The governing body of Oriel College at Oxford University has tonight said that it has recommended that its statue of colonialist benefactor Cecil Rhodes be taken down.
It also said that it would launch an inquiry into the issues surrounding the statue, which has been the subject of student protests for five years.
In recent days, anti-racism protests against the statue have been reinvigorated in worldwide outcry against the killing of George Floyd in police custody in Minneapolis in the US.
On 9 June a large demonstration against the statue took place outside the college, days after a statue of slaver Edward Colston was toppled into a river in Bristol.
Rhodes, who attended Oriel when he was a student, left the college a significant endowment, including funding the famous Rhodes scholarships, recipients of which have included former US president Bill Clinton.
Over the course of his life, Rhodes played a huge role in Britain’s imperial expansion in southern Africa, giving his name to Rhodesia – present day Zimbabwe and founding the De Beers mining company.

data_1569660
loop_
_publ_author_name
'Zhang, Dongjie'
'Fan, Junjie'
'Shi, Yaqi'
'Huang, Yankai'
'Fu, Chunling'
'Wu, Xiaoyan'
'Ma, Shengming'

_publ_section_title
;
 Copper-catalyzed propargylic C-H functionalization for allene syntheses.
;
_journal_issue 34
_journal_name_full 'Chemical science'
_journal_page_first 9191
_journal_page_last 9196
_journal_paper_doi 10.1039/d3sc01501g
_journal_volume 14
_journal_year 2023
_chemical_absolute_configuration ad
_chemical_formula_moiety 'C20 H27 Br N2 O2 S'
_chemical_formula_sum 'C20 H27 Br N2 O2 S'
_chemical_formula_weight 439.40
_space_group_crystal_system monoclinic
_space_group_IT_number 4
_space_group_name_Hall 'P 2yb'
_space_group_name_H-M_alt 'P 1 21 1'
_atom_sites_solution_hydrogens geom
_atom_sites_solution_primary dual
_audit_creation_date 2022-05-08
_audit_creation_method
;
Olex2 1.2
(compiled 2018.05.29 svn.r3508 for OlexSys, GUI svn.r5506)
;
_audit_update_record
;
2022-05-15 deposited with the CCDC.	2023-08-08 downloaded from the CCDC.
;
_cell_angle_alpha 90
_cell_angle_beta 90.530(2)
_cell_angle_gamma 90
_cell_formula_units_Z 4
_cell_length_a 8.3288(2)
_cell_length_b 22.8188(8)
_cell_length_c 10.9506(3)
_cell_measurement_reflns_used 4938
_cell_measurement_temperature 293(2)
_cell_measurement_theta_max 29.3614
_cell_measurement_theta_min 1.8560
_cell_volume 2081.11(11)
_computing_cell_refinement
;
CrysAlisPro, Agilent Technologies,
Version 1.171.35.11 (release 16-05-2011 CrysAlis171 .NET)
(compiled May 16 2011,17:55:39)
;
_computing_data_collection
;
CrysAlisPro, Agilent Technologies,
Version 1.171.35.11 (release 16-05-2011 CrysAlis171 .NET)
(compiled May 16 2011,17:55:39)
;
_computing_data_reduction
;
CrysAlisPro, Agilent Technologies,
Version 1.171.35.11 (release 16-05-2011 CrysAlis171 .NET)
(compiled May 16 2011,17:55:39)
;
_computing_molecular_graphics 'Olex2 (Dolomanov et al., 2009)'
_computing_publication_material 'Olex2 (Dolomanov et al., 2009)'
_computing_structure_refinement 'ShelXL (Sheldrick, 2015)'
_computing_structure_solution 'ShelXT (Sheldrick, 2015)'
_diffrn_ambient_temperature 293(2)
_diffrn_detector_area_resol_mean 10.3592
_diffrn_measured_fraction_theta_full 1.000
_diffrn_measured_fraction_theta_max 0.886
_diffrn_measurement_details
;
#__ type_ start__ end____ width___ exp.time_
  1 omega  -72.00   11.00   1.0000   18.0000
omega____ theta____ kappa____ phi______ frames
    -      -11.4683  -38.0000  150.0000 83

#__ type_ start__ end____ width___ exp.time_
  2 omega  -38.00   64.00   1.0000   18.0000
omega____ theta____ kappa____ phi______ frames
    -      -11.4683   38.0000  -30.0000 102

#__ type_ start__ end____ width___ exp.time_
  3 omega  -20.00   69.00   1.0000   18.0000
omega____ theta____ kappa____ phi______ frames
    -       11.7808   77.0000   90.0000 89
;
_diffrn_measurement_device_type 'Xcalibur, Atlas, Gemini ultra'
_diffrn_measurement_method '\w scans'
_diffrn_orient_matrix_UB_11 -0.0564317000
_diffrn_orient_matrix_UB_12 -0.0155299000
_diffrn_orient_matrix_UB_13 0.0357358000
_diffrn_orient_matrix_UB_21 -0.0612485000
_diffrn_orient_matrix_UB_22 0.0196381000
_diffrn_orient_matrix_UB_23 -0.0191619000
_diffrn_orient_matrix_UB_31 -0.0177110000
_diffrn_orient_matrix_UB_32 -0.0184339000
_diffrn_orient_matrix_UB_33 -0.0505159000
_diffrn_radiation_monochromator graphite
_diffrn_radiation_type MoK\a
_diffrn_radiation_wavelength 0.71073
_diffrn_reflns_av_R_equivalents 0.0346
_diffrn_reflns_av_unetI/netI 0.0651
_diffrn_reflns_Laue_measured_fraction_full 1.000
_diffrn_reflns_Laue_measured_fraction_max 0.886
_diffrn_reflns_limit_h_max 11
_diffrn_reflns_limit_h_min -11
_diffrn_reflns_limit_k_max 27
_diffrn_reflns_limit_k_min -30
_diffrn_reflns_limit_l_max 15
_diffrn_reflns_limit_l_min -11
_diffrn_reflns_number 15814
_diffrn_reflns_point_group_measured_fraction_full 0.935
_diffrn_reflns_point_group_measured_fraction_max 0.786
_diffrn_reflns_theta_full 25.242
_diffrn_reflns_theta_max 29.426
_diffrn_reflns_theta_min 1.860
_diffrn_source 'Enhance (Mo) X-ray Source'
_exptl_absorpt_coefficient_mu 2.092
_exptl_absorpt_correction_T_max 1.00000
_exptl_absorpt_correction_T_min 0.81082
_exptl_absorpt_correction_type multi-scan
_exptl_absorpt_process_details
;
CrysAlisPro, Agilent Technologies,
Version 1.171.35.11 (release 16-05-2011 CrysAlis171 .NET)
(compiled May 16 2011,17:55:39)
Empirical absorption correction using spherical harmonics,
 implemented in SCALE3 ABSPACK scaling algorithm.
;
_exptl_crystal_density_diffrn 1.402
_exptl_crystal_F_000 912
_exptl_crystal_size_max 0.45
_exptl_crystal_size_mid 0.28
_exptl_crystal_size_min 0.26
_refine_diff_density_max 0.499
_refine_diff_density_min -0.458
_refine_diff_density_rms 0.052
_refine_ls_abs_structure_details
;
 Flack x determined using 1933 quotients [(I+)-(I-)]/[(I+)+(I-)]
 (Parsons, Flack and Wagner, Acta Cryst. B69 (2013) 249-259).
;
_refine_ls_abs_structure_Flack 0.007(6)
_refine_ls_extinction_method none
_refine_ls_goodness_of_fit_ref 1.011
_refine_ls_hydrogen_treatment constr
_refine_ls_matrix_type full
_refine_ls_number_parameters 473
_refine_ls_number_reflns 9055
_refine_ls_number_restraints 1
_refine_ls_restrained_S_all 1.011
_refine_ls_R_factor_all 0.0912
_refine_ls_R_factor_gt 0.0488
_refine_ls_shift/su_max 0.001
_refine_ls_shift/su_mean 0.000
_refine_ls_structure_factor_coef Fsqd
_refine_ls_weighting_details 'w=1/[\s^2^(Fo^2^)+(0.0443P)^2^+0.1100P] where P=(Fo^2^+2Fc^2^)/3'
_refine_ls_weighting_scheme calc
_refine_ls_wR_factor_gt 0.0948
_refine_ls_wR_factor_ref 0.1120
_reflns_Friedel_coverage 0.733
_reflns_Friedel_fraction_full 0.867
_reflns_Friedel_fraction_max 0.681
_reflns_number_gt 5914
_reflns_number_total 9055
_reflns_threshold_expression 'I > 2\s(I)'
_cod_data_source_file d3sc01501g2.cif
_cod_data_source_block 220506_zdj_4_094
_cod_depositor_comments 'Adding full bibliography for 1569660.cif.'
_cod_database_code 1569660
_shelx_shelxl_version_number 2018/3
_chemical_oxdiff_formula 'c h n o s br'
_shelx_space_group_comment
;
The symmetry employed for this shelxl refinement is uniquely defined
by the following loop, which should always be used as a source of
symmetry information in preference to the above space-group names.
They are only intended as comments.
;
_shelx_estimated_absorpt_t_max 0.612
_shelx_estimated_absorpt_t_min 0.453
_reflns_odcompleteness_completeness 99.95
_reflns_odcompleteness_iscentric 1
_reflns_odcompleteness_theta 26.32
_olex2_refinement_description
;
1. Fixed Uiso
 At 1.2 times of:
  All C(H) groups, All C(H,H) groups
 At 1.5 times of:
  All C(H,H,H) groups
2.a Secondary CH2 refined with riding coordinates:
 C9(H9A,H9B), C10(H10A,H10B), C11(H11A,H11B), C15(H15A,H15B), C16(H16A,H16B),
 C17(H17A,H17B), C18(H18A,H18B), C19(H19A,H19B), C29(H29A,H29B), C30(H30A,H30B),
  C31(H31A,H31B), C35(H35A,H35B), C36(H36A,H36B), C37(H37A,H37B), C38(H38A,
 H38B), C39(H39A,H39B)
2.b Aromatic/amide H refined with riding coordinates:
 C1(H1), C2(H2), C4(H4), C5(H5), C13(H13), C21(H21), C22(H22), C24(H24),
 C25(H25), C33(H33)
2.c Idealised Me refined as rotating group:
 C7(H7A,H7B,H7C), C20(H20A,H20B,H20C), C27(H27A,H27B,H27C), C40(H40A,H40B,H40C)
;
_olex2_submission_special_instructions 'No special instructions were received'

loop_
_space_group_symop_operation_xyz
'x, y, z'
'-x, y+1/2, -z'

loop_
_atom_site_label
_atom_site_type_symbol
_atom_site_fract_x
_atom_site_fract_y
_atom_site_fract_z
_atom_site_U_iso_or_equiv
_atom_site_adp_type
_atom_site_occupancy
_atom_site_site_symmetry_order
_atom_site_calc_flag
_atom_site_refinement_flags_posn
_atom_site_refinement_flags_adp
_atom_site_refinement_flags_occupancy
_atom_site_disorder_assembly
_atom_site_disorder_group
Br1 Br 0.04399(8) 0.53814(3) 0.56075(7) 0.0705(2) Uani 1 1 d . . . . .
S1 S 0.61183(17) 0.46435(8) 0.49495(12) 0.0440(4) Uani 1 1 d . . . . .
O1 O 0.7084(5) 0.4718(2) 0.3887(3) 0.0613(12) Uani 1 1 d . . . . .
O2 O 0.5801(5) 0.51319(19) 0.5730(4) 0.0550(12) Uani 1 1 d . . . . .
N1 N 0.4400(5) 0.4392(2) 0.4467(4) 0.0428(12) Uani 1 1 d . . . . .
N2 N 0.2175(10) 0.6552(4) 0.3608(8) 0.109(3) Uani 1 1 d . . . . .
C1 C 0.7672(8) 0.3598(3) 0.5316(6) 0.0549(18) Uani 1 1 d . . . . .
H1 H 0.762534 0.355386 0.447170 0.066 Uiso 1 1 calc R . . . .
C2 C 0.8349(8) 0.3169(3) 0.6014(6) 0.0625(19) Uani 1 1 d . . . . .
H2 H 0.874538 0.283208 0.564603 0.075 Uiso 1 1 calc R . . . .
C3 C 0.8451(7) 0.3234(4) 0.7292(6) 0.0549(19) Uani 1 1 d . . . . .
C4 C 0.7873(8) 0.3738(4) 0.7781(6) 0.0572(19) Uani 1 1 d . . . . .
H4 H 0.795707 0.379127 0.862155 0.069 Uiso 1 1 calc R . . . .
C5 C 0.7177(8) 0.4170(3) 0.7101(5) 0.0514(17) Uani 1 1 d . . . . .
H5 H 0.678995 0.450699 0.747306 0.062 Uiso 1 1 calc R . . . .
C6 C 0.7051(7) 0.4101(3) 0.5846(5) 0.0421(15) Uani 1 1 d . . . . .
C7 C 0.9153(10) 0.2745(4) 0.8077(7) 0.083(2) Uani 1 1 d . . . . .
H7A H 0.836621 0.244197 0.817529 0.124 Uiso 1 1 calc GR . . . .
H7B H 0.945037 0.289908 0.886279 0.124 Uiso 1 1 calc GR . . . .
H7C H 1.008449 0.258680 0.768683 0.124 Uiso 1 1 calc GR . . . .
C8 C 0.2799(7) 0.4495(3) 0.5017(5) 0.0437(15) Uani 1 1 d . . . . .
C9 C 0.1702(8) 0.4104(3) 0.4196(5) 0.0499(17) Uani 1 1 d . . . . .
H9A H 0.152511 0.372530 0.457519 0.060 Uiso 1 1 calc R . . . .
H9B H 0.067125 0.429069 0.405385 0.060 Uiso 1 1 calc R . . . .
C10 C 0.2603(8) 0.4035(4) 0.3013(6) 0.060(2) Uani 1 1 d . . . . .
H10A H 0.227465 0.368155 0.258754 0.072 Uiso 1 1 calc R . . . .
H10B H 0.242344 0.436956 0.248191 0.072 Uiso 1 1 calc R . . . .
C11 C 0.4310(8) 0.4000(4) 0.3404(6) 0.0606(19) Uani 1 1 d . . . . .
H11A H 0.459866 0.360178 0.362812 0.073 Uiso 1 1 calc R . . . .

In a statement, Oriel’s governing body said: “The Governing Body of Oriel College has today voted to launch an independent Commission of Inquiry into the key issues surrounding the Rhodes statue.
“They also expressed their wish to remove the statue of Cecil Rhodes and the King Edward Street Plaque. This is what they intend to convey to the Independent Commission of Inquiry.
“Both of these decisions were reached after a thoughtful period of debate and reflection, and with the full awareness of the impact these decisions are likely to have in Britain and around the world.”